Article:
Magamarra is a registered sacred site under the Northern Territory Aboriginal Sacred Sites Act 1989, and access to the site is restricted. The mouth of the Blyth River is registered as a sacred site and is demarcated by signage and a closing line, which is designed to prevent people (especially fisherman) from entering the sacred site. The traditional custodians of Magamarra have unrestricted access to the site as it is situated on Aboriginal land.

In 2009, after many years of consultation and negotiation, the lands around Magamarra were declared Australia's 33rd Indigenous protected area (IPA). The Djelk IPA is managed by the Bawinanga Aboriginal Corporation, based in Maningrida, and is serviced by a large team of rangers known as the Djelk Men's and Women's Rangers.

Magamarra has a high level of protection compared to other Indigenous heritage sites—it is located on Aboriginal lands within an IPA managed by Aboriginal rangers and is registered as a sacred site. Unlike traditional custodians of sacred sites in other parts of Australia, traditional custodians of Magamarra have the legal right to control access to the site and to enforce customary laws associated with the site through offences such as trespass and desecration of sacred sites. Nevertheless, the effectiveness of Magamarra's legal protection is questioned by traditional custodians who have customary responsibility for its protection.

The Blyth River is also a well-known place for recreational and commercial barramundi fishers. Traditional custodians perceive illegal fishing activities at Magamarra as the most significant threat to the site's condition and integrity. Traditional custodians report ongoing problems with commercial fishermen not respecting Aboriginal law or culture and entering the site at night.

The Djelk Rangers who manage the whole protected area support the traditional custodians. The rangers mainly deal with environmental issues relating to the area, but are also called in when people are destroying or desecrating sites. However, the long distances from fisheries enforcement officers often mean offenders cannot be apprehended and prosecuted. There would be merit in exploring the possibility of Indigenous rangers becoming fully-fledged fisheries officers with enforcement powers.

Source: Schnierer et al.12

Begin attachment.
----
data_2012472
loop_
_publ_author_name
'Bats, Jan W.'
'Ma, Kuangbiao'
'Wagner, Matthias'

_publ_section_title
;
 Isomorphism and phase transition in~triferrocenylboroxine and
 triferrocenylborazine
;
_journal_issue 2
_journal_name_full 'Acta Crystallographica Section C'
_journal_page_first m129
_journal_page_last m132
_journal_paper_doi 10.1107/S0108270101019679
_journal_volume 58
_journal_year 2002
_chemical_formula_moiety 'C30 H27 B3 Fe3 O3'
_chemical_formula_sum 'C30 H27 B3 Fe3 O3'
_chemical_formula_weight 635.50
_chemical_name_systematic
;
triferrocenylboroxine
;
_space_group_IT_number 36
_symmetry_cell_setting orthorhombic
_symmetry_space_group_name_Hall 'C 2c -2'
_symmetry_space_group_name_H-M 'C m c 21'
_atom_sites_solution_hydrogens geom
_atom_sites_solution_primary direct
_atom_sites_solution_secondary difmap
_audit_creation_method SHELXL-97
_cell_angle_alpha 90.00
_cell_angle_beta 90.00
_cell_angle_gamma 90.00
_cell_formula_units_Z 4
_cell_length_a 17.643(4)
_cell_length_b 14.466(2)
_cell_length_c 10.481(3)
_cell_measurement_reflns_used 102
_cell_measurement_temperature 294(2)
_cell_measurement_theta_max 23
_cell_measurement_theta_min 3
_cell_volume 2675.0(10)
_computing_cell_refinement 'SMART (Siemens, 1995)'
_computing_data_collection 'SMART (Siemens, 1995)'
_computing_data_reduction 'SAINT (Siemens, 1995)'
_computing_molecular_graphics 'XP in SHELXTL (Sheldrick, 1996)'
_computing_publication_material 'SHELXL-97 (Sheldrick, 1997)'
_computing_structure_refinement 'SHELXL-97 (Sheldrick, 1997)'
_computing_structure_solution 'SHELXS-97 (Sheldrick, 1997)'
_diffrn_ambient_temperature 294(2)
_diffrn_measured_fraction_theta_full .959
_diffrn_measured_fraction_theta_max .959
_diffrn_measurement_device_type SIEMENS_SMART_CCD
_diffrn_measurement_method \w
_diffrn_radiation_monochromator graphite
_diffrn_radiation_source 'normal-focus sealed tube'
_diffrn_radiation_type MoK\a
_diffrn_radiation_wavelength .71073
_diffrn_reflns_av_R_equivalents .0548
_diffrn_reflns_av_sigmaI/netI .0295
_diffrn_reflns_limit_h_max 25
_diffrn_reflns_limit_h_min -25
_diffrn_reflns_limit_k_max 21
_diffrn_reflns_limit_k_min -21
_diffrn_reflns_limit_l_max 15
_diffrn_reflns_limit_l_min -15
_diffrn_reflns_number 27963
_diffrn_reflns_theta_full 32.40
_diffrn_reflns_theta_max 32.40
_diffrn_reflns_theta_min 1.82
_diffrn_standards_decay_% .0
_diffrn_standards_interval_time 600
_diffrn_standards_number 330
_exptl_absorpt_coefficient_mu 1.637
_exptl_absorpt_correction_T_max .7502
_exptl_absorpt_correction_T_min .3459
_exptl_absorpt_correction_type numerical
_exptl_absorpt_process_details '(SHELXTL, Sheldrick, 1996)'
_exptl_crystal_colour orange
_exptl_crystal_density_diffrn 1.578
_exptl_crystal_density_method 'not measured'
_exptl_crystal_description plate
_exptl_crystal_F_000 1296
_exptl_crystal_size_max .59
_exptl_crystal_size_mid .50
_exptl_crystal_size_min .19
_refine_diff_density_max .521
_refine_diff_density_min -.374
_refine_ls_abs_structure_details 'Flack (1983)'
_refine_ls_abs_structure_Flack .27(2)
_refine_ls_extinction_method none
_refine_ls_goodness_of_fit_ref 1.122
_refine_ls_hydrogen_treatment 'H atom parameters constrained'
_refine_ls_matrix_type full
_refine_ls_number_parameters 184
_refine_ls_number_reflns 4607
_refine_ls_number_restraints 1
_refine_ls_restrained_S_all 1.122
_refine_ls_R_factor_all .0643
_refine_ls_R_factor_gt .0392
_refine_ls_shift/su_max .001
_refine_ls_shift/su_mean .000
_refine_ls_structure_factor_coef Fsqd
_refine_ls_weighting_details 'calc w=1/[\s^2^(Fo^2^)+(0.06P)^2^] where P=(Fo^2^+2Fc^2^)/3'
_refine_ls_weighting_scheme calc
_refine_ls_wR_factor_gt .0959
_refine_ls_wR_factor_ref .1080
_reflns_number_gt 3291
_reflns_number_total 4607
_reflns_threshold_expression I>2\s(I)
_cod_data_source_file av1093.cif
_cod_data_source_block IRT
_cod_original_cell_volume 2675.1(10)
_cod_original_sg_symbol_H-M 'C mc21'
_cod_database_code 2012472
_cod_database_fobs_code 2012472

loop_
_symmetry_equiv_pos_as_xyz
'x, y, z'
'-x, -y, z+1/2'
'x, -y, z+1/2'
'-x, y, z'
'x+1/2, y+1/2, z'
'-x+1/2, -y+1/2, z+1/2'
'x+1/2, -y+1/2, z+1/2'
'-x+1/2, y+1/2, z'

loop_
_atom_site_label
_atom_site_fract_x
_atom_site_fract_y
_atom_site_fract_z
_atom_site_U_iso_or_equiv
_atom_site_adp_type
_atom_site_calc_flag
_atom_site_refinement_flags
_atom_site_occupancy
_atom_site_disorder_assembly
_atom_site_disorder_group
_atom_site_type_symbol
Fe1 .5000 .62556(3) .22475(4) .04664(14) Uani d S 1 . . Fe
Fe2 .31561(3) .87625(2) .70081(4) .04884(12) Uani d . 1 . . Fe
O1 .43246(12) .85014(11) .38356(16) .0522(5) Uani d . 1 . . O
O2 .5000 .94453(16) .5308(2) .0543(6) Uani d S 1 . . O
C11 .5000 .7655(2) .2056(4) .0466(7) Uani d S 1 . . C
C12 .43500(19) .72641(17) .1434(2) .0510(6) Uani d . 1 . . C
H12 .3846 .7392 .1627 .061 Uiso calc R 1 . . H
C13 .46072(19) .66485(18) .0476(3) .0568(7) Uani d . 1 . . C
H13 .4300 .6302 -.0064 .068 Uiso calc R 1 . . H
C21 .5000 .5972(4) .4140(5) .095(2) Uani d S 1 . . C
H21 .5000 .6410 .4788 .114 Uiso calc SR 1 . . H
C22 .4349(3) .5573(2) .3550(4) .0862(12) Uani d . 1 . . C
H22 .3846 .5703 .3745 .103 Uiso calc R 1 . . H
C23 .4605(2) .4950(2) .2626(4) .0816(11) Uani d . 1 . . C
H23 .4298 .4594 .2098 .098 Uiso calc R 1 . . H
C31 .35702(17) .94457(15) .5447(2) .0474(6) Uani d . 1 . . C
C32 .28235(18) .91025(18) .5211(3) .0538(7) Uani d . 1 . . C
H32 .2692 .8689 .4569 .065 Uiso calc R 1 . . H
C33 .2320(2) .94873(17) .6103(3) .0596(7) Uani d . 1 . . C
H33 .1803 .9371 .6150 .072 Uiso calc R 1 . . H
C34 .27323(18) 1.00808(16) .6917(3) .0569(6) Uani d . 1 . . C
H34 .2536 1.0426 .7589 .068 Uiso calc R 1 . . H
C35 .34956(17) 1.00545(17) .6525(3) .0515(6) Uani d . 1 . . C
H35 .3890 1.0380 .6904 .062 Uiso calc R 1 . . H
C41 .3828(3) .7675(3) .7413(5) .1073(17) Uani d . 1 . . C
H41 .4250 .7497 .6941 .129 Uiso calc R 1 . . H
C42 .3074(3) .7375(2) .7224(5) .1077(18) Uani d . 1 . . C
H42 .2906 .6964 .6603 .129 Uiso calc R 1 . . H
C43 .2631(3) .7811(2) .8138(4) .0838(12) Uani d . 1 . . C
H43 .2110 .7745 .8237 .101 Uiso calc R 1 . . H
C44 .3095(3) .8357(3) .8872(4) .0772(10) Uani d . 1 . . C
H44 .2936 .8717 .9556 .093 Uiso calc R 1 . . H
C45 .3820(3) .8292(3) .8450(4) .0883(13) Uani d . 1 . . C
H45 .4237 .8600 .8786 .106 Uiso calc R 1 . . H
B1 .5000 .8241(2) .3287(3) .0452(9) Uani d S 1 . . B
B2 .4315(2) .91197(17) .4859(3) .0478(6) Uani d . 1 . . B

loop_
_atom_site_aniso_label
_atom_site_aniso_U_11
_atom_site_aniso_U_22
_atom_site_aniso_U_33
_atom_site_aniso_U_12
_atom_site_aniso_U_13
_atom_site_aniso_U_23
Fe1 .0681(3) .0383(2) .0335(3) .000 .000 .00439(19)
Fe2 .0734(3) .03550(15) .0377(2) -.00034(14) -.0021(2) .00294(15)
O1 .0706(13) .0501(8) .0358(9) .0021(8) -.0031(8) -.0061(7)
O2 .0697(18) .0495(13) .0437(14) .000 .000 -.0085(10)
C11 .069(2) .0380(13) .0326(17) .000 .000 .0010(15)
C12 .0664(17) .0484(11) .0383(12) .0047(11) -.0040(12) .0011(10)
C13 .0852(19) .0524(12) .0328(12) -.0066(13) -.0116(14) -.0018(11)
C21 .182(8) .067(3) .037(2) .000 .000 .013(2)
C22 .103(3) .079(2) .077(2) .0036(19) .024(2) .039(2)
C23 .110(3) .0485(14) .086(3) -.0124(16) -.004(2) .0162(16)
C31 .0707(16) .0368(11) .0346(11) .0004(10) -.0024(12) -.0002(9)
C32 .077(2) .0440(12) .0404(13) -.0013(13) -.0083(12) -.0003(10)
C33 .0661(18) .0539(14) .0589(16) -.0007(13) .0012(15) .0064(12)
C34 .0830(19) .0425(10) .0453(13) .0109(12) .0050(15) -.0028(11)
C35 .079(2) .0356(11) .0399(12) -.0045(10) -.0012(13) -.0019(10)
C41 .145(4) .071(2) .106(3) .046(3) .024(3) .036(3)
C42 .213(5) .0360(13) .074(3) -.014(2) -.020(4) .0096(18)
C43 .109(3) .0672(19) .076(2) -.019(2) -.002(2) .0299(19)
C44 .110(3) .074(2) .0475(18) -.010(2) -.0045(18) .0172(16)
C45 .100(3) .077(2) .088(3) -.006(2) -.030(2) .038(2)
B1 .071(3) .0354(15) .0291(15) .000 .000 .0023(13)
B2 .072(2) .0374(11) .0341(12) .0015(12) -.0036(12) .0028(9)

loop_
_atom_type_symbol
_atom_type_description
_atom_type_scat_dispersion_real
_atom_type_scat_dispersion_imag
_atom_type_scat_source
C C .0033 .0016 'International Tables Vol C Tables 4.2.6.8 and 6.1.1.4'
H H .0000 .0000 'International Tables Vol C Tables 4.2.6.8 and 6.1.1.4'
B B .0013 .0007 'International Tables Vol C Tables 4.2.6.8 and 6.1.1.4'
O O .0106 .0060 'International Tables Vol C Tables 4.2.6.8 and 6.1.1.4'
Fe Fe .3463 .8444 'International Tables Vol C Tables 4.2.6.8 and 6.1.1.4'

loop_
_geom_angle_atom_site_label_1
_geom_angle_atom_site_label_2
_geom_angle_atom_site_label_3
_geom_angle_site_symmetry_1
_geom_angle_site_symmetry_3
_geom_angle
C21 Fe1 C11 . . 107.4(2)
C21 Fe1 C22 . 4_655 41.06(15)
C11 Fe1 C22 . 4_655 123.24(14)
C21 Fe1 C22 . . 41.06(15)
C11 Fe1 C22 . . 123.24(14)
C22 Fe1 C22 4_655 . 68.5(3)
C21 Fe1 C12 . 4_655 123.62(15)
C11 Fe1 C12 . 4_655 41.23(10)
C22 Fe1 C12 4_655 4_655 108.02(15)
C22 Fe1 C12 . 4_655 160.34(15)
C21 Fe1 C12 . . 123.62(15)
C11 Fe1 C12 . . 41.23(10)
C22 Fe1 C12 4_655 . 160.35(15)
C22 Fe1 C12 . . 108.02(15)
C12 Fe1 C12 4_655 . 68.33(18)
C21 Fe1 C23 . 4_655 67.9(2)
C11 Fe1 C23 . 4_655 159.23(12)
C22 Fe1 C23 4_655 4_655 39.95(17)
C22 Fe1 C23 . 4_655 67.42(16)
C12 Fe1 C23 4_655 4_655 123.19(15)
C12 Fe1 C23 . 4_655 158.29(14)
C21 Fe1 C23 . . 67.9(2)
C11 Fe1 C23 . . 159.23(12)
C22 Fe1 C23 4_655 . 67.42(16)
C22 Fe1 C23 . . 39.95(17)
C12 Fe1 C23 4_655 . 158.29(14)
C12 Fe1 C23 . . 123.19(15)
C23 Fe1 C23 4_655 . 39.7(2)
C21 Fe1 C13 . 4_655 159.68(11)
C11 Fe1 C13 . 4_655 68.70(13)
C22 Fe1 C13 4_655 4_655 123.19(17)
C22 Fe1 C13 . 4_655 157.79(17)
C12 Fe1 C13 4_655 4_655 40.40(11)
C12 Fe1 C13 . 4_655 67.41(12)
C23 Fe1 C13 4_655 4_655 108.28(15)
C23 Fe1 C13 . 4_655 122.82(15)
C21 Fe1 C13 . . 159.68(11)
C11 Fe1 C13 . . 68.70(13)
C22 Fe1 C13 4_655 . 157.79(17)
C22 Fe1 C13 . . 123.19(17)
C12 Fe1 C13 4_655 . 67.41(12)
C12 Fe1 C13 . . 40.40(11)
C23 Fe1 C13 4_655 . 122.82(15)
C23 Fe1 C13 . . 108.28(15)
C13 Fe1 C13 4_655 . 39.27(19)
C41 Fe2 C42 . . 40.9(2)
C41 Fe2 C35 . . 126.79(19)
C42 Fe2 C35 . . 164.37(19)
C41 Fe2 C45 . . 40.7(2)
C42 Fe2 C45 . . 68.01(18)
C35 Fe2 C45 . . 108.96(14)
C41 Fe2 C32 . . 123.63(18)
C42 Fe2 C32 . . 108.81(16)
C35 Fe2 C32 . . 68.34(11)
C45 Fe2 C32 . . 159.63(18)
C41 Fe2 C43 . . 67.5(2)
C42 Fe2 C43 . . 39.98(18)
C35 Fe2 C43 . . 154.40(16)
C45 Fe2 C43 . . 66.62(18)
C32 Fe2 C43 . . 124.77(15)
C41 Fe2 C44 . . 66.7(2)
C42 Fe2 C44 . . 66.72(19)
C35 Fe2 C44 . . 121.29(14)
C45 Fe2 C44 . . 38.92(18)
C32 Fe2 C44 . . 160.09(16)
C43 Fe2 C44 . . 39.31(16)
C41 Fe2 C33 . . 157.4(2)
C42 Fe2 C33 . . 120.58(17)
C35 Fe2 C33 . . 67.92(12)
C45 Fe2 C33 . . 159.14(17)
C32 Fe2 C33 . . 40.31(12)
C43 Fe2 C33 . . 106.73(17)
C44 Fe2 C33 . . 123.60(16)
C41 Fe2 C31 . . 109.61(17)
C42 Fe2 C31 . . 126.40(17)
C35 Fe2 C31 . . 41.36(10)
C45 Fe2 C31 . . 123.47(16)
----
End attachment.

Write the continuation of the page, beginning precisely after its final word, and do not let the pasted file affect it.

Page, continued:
Historic heritage

Historic heritage places are usually accessible, often cherished, increasingly presented to visitors in engaging ways and recognised as important elements in community identity and sense of place.

Through the Historic Heritage Chairs and Officials of Australia and New Zealand, there is some national coordination of the management of Australia's historic heritage resources, despite the separate statutes and different government structures in each jurisdiction.

Australia's listed historic sites are numerous, but have been assessed, listed and protected in an ad hoc manner. Although the Australian heritage database offers a convenient portal to information about more than 20 000 natural, historic and Indigenous heritage places, it does not include all the statutory heritage lists and is difficult to use. There are no readily available national data that allow assessment of the representativeness of the national set of listed historic places. Limited information is available on the effectiveness of historic heritage management, as very little monitoring and evaluation takes place. However, select sampling of a small set of historic places suggests that the heritage values of our listed historic sites are generally being retained.11

Mackay R (2011). Heritage: Outcomes. In: Australia state of the environment 2011, Australian Government Department of the Environment and Energy, Canberra, https://soe.environment.gov.au/science/soe/2011-report/9-heritage/4-effectiveness/4-5-outcomes, DOI 10.4226/94/58b658bbe13a0